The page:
FDA has partnered with the U.S. Department of the Treasury to utilize Pay.gov, a web-based payment application, for online electronic payment. The Pay.gov feature is available on the FDA Web site after completing the Generic Drug User Fee Cover Sheet and generating the user fee ID number.
Please include the user fee ID number on your check, bank draft, or postal money order and make payable to the order of the Food and Drug Administration. Your payment can be mailed to: Food and Drug Administration, P.O. Box 979108, St. Louis, MO 63197-9000. If checks are to be sent by a courier that requests a street address, the courier can deliver checks to: U.S. Bank, Attention: Government Lockbox 979108, 1005 Convention Plaza, St. Louis, MO 63101. (Note: This U.S. Bank address is for courier delivery only. If you have any questions concerning courier delivery, contact the U.S. Bank at 314-418-4013. This telephone number is only for questions about courier delivery). Please make sure that the FDA post office box number (P.O. Box 979108) is written on the check, bank draft, or postal money order.
If paying by wire transfer, please reference your unique user fee ID number when completing your transfer. Without your unique user fee ID number, the payment may not be applied. If the payment amount is not applied, the invoice amount would be referred to collections. The originating financial institution may charge a wire transfer fee. Please ask your financial institution about the wire transfer fee and include it with your payment to ensure that your fee is fully paid. Use the following account information when sending a payment by wire transfer: U.S. Department of Treasury, TREAS NYC, 33 Liberty St., New York, NY 10045, account number: 75060099, routing number: 021030004, SWIFT: FRNYUS33, Beneficiary: FDA, 8455 Colesville Rd., 14th Floor, Silver Spring, MD 20993-0002. If needed, FDA's tax identification number is 53-0196965.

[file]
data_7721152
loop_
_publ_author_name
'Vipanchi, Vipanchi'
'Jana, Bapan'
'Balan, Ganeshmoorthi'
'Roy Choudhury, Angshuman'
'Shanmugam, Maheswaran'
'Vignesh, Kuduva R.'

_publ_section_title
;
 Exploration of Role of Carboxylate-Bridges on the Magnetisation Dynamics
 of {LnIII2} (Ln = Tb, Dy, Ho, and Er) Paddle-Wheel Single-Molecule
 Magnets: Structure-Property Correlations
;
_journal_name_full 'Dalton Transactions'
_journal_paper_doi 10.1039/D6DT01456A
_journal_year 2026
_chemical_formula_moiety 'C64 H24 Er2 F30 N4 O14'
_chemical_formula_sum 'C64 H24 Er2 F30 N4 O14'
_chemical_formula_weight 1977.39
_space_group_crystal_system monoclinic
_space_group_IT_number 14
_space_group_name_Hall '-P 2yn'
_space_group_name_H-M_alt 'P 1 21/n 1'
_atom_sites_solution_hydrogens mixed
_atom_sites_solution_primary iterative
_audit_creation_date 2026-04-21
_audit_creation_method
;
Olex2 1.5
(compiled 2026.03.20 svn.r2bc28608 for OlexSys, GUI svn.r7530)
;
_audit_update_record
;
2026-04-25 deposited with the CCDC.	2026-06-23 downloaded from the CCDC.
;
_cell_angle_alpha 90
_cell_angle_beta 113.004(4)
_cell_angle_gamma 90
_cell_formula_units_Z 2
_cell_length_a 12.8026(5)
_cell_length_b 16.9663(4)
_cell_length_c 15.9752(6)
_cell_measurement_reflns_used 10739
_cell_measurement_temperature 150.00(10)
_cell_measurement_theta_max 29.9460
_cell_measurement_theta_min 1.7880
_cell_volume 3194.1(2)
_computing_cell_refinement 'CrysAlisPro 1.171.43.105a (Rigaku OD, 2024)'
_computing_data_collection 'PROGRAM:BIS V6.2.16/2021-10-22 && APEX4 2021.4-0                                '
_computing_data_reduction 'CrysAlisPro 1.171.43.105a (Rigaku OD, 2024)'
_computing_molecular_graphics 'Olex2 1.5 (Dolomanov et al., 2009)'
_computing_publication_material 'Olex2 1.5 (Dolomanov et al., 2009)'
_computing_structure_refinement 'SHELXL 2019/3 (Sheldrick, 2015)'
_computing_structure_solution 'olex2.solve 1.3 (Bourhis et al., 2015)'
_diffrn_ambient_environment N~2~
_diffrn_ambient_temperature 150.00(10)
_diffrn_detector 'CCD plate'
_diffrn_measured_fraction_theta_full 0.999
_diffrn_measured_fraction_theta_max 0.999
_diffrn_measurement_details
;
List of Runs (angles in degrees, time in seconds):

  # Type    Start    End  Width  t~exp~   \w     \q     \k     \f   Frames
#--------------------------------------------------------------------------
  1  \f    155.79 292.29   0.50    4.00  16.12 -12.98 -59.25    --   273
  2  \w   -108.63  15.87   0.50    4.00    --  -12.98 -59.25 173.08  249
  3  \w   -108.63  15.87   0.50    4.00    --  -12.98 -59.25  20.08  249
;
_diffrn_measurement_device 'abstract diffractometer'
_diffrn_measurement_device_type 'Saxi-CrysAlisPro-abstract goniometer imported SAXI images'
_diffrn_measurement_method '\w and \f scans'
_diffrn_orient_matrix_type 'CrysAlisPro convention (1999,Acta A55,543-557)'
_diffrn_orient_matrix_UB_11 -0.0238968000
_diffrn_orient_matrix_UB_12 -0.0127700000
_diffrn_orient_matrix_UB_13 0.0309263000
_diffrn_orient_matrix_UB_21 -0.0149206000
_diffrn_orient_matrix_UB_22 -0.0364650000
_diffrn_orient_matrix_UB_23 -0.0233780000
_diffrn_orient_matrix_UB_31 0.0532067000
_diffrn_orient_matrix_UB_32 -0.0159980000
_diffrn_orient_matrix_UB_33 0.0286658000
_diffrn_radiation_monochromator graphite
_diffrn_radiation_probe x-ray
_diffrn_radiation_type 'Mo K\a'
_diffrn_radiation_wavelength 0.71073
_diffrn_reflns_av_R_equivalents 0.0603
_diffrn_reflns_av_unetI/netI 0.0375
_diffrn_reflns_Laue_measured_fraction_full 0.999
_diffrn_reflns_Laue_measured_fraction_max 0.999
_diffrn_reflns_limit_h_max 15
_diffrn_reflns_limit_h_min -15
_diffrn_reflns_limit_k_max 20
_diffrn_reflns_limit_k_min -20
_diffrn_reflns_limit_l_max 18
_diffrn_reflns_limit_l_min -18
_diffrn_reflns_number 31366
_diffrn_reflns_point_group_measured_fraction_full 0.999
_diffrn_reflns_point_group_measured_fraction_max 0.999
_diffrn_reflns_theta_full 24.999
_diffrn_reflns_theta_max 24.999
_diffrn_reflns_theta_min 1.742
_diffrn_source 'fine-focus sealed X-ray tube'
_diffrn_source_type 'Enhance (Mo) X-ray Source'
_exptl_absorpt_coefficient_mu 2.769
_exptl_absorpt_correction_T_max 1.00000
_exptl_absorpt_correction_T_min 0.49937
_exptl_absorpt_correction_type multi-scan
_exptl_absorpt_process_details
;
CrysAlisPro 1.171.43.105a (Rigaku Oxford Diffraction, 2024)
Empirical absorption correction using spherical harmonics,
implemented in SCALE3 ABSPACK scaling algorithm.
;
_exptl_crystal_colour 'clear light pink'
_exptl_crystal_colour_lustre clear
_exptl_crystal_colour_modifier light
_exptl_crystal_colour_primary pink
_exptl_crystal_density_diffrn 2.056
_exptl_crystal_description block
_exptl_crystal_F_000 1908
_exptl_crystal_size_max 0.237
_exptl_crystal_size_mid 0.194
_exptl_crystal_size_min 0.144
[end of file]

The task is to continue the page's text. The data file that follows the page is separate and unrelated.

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Dated: August 24, 2017.
Anna K. Abram,
Deputy Commissioner for Policy, Planning, Legislation, and Analysis.
[FR Doc. 2017-18377 Filed 8-28-17; 8:45 am]
BILLING CODE 4164-01-P